Good Review Management Principles & Practices, Part One: Fundamental Values
On Tuesday, September 25th, the FDA published a draft guidance containing recommendations on good review management principles and practices (GRMPs) for new drug applications (NDAs), Biologics license applications (BLAs), or efficacy supplements/supplements with clinical data. The document, entitled “Good Review Management Principles and Practices for New Drug Applications and Biologics License Applications,” applies to human drug applications and biosimilar biological product applications.
In issuing this draft guidance, the FDA’s goal is to “ensure that the review process is managed in a consistent and efficient manner, thereby decreasing the number of review cycles necessary for approval and enhancing patients’ timely access to important therapies. This guidance also clarifies the roles and responsibilities of review staff in managing the review process and identifies ways in which applicants may support an efficient and robust review process.”
GRMPs were originally established under PDUFA III in 2002, and in April 2005, the Agency published a guidance document entitled “Good Review Management Principles and Practices for PDUFA Products.” When finalized, this week’s draft guidance will replace the original document. Significant changes in the updated document include:
- “Advances in the Prescription Drug User Fee Act (PDUFA) program and the implementation of the Biosimilar User Fee Act (BsUFA)
- Evolution of GRMPs to support additional regulatory programs such as breakthrough therapy, the Program for Enhanced Review Transparency and Communication for NME (New Molecular Entity) NDAs and Original 351(a) and 351(k) BLAs (the Program), and risk evaluation and mitigation strategies (REMS)
- A consolidated focus on the fundamental values and operational principles that serve as the foundation for the GRMPs”
Since the publication of the 2005 guidance document, the Agency’s implementation of these principles has been updated periodically “to reflect the ongoing evolution of statutory and regulatory requirements as well as innovations that become part of FDA’s review process for marketing applications.” Despite the changes that have been made over the years, the fundamental values behind the GRMPs have remained constant.
In its recent draft guidance, FDA notes that it “seeks the highest levels of quality in submitted applications, Agency reviews and processes, and final regulatory decisions.” Furthermore, the Agency states that quality can be achieved by applying a number of fundamental values. As such, successful implementation of the GRMPs is dependent on the FDA’s adherence to these values in order to ensure that it is making high-quality regulatory decisions in a consistent and timely manner.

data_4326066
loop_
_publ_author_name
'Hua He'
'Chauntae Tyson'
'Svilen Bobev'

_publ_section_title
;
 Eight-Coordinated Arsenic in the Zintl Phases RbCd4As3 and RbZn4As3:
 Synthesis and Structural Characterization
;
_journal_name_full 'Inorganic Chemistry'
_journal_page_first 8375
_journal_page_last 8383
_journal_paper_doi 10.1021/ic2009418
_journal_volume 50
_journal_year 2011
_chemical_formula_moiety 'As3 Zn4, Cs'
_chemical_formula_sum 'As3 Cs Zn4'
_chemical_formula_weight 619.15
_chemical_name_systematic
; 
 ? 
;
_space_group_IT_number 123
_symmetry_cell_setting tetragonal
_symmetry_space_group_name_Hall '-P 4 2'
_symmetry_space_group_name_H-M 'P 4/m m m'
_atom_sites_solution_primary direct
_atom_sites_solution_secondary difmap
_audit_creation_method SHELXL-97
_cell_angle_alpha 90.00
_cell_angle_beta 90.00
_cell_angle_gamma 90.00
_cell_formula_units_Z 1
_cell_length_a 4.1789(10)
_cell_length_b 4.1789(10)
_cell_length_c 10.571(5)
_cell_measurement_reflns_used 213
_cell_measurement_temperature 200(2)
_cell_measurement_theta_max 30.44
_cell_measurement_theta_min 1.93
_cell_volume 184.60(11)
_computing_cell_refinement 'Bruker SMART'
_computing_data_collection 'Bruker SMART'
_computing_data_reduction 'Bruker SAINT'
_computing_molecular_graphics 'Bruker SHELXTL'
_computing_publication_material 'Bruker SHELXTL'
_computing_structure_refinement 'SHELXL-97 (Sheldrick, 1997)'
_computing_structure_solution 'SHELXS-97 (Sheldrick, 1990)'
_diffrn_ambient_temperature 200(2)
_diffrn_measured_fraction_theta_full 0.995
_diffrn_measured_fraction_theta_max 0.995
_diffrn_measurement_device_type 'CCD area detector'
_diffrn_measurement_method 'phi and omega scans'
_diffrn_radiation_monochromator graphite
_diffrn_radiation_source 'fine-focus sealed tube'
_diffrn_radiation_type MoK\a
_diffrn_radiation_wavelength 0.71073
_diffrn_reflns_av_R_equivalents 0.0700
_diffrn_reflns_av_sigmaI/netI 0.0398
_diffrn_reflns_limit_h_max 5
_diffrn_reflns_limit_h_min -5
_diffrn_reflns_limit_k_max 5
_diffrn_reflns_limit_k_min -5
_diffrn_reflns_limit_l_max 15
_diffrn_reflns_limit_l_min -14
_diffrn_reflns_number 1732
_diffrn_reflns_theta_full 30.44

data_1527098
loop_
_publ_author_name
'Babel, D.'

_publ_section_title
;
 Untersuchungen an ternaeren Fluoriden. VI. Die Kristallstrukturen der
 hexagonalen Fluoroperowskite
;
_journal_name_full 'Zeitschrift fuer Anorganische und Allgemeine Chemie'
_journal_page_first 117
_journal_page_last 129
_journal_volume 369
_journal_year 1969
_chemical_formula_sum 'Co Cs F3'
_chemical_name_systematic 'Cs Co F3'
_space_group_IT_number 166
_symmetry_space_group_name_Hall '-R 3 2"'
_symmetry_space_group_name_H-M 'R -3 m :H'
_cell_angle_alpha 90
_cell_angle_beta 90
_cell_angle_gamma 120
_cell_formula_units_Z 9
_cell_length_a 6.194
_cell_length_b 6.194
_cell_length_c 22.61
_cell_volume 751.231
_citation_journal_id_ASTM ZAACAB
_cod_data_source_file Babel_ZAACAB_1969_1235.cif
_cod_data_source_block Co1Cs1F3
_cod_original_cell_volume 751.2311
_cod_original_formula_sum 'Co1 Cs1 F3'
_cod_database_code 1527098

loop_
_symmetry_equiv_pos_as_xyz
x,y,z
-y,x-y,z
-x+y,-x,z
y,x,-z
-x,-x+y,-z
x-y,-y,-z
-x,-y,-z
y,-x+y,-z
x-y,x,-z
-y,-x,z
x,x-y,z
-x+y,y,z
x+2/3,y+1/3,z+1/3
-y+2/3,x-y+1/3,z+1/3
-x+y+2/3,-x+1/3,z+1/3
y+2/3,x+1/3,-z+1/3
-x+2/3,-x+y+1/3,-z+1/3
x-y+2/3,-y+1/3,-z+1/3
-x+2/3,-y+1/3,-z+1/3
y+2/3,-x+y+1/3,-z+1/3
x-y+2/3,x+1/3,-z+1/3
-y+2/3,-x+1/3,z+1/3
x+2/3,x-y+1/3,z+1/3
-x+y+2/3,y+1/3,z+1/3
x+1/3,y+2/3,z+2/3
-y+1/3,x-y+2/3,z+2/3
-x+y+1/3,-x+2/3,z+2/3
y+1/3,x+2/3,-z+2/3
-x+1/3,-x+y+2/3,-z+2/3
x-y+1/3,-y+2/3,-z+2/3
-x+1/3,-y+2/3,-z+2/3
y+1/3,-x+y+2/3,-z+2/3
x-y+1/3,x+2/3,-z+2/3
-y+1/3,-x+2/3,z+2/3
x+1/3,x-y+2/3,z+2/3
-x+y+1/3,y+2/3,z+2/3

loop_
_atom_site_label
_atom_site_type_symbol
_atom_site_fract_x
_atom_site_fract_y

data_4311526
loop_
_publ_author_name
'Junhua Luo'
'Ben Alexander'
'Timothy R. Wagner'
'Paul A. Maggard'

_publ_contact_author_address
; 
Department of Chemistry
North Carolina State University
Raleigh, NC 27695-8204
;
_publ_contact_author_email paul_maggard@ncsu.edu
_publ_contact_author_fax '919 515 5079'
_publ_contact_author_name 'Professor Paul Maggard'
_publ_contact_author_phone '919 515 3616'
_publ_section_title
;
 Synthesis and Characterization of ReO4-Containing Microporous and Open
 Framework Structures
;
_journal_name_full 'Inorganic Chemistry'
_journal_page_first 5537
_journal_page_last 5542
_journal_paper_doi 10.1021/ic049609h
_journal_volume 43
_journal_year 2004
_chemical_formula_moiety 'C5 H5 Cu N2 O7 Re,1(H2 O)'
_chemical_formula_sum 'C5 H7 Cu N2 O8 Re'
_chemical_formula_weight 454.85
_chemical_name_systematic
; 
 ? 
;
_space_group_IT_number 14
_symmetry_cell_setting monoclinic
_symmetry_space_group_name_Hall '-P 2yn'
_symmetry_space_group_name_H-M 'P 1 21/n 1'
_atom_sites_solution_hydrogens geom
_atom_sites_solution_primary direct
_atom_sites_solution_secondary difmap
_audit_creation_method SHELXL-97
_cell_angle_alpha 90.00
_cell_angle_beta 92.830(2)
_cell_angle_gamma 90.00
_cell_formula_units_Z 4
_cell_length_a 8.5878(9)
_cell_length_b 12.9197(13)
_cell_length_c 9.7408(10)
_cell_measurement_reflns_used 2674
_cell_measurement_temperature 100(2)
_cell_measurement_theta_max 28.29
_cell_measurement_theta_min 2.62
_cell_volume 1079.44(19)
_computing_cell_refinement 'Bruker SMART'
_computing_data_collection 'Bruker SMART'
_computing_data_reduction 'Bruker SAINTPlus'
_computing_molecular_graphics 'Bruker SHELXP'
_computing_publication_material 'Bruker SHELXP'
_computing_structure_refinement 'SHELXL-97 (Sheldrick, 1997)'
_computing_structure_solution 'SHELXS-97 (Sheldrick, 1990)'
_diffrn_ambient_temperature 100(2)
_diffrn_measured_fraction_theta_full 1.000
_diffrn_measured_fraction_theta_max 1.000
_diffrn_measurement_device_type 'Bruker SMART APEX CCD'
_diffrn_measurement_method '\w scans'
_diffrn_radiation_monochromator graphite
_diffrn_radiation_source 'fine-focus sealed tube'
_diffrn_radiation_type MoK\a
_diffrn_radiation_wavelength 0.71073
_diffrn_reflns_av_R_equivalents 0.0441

The following fundamental values serve as the foundation for the GRMPs:
“FDA is accountable to the American public for helping to ensure the safety, efficacy, and quality of new drug and biological products,” and for maintaining a high-quality review process that produces informed decisions in an efficient and timely manner. In addition, review staff are also accountable for the implementation of the GRMPs and the associated policies and processes. Sponsors are responsible for submitting high quality and complete applications and making optimal use of the product development resources that are available.
Transparency and clarity are key components of an application’s review and achieving them requires clear, complete, and concise communication. Transparency ensures that applicants understand FDA’s regulations, are informed of review progress, and that both sponsors and review staff are able to anticipate and respond to potential issues and plan for next steps. Clarity allows FDA to understand the applicant’s assessment of the product’s benefits and risks and ensures that the applicant understands the reasoning behind FDA’s given regulatory action.
“Consistent application and support of the GRMPs by review staff and applicants are critical to the overall success of the marketing application review process.” However, flexibility is possible if/when a thorough evaluation of an individual situation justifies doing so.
Stay tuned for information on the operational principles outlined in FDA’s draft guidance on GRMP’s – part two is coming soon!